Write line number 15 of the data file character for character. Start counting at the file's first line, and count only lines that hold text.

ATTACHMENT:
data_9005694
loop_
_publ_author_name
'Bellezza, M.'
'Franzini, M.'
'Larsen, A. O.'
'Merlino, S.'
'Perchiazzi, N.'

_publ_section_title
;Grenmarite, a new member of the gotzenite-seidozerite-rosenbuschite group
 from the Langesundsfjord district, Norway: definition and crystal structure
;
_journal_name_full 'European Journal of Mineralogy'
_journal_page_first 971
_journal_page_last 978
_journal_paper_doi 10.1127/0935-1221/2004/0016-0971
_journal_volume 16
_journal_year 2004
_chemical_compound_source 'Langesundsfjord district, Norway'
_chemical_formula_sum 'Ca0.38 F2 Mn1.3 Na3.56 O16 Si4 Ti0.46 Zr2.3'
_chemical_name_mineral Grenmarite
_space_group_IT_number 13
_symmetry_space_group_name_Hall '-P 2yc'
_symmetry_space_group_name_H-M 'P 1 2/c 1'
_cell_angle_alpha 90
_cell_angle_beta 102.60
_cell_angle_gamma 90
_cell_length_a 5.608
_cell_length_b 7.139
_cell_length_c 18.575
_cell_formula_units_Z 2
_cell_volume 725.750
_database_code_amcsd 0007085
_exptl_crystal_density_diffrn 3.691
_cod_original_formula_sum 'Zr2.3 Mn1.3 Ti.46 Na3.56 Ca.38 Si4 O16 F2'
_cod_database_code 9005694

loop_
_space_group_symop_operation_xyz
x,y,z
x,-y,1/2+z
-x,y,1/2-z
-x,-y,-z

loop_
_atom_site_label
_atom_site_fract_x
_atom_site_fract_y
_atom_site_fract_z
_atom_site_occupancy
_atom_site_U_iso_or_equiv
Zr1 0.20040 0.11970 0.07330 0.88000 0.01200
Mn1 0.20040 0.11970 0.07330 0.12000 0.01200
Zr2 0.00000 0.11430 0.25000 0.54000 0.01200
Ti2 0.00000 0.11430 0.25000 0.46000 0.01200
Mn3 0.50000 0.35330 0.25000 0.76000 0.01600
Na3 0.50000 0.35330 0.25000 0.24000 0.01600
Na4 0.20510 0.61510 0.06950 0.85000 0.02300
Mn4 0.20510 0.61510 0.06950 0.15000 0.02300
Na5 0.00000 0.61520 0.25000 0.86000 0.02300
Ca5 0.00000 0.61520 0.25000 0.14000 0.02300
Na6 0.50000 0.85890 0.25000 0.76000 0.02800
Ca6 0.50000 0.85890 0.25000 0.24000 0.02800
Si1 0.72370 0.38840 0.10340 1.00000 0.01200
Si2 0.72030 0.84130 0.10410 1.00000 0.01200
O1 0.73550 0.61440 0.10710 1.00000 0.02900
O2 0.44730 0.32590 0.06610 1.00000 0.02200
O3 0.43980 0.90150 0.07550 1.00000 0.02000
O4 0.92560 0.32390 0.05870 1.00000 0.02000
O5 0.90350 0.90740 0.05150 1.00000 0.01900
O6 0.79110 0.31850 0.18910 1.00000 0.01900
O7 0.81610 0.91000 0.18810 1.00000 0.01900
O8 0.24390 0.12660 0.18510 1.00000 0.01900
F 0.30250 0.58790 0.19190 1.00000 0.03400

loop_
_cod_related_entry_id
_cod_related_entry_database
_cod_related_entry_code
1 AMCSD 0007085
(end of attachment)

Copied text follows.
_journal_page_last 978